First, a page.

For example, a first composition is prepared with about 45% glucose syrup and about 19 wt % water each based on total weight of the gummy composition. Additional water may be added to aid hydration. The composition is heated to about 30° C. to about 50° C. A second composition is prepared with about 30 wt % sugar. Then about 1.5 wt % to about 3 wt % carrageenan and about 0.25 wt % to about 1 wt % gellan gum are then added. This is a dry composition which is then dispersed in the first composition with fast mixing (typically, but not limited to 1200 rpm.) The mixture is heated to boiling and boiled until about 70% to about 76% solids. A third composition is prepared with about 1.3 wt %, citric acid (typically 54% solution) and about 1.3 wt %, sodium citrate (typically 33% solution). This composition is added to the mixture and mixed until homogenous.
The following examples are provided to illustrate the preparation of gummy confections in accordance with this invention and are provided by way of illustration and are not intended to limit the invention in any way.
Gellan gum and carrageenan formulation and process of making a gelled product.
The part A ingredients are combined in a heating vessel and warmed to 40° C. (Additional water may be added to aid in the complete hydration of the hydrocolloids if necessary.) The part B ingredients are dry blended and added to the heating vessel with fast mixing. The material is brought to a boil and then boiled to 72% solids. The part C ingredients are combined (including color and flavor if desired), added to the heating vessel, and then mixed until homogenous. The material is placed into a depositing device and cast into prepared starch molds. The molds are stored at approximately 30° C. and 35% r.h. for 3 to 4 days, until solids reach 82 to 85%. The samples are demolded and waxed, then stored at room temperature in sealed bags.
The following compositions were prepared using the same method as Example 1.
The results of the trials are tabulated below:
“Open time” is measured from the moment the material is placed in a depositing device until the product has viscosified and/or set so that it can no longer be deposited. Open time of three minutes was the minimum for reasonable processing of the material.
“Degree of tailing” is a subjective rating of 0-5, with higher values denoting heavier tailing. A value of “2” was the maximum for reasonable processing of the material.
Trial 1, containing no gellan gum, had excellent elasticity and cohesiveness but low hardness. The finished products were soft and malleable. Trial 2 showed a dramatic increase in hardness, but reduced elasticity and cohesiveness. The degree of tailing was increased to a marginal level and open time was reduced to an unacceptably low level. The gellan gum improved the firmness of the confection. However, 1% is too high a level of the gellan gum, as the hardness was increased to well above the control level of 28 lbs(f) (q.v.) while the elasticity and cohesiveness were reduced to far below the control levels of 89% and 83% respectively (q.v.).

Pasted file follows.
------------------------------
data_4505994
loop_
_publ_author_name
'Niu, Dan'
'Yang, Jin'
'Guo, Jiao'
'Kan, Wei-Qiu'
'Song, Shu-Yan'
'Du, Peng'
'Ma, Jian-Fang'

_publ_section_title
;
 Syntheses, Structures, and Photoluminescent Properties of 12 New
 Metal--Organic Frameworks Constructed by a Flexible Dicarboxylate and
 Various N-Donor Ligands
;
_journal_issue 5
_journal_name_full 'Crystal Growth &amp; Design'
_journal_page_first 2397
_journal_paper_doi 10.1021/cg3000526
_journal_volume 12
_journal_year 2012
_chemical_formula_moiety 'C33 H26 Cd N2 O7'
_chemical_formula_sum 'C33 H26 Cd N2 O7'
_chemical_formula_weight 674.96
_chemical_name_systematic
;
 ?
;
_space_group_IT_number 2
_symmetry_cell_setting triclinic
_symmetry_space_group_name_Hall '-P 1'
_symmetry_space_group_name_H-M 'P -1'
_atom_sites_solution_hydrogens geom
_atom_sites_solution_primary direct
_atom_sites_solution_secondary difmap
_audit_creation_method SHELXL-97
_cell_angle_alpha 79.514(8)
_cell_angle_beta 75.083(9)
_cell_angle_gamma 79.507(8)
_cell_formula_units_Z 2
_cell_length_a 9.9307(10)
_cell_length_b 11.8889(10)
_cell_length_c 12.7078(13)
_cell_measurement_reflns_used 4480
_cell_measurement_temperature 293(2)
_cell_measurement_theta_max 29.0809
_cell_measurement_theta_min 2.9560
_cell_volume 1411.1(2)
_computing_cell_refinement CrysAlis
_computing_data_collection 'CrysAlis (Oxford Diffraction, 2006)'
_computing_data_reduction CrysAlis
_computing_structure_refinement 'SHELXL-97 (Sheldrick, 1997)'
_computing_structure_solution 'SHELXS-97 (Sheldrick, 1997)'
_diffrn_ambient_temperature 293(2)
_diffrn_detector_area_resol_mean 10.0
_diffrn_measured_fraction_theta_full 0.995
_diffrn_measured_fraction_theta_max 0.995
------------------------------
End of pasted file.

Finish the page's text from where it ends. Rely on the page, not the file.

The final three trials, in combination with Trial 1, formed a series in which the carrageenan level was reduced stepwise from 3% to 1.5%, while the gellan gum level was increased stepwise from 0% to 0.75%. TPA hardness increased fairly steadily from 15 lbs(f) to 30 lbs(f) through the series, most likely due to increasing levels of gellan gum. On the other hand, TPA cohesiveness decreased steadily from 84% to 54%, probably mostly due to decreasing levels of carrageenan. TPA elasticity remained at a fairly high level throughout the series.
Overall, Trial 3, with 2.5% carrageenan and 0.25% gellan gum, produced the best results. The samples had only 25% lower hardness than the composite control—rather than the 50% lower hardness of the Trial 1 product. In addition, the Trial 3 product was only 8% lower than the composite control in cohesiveness.
Samples from all of the trials in this study were placed in sealed bags and then in a laboratory oven at 50° C. for three days. At the end of the time, none of the samples had become sticky, lost definition, spread, or melted to any measurable degree. Thus, the samples had good heat stability.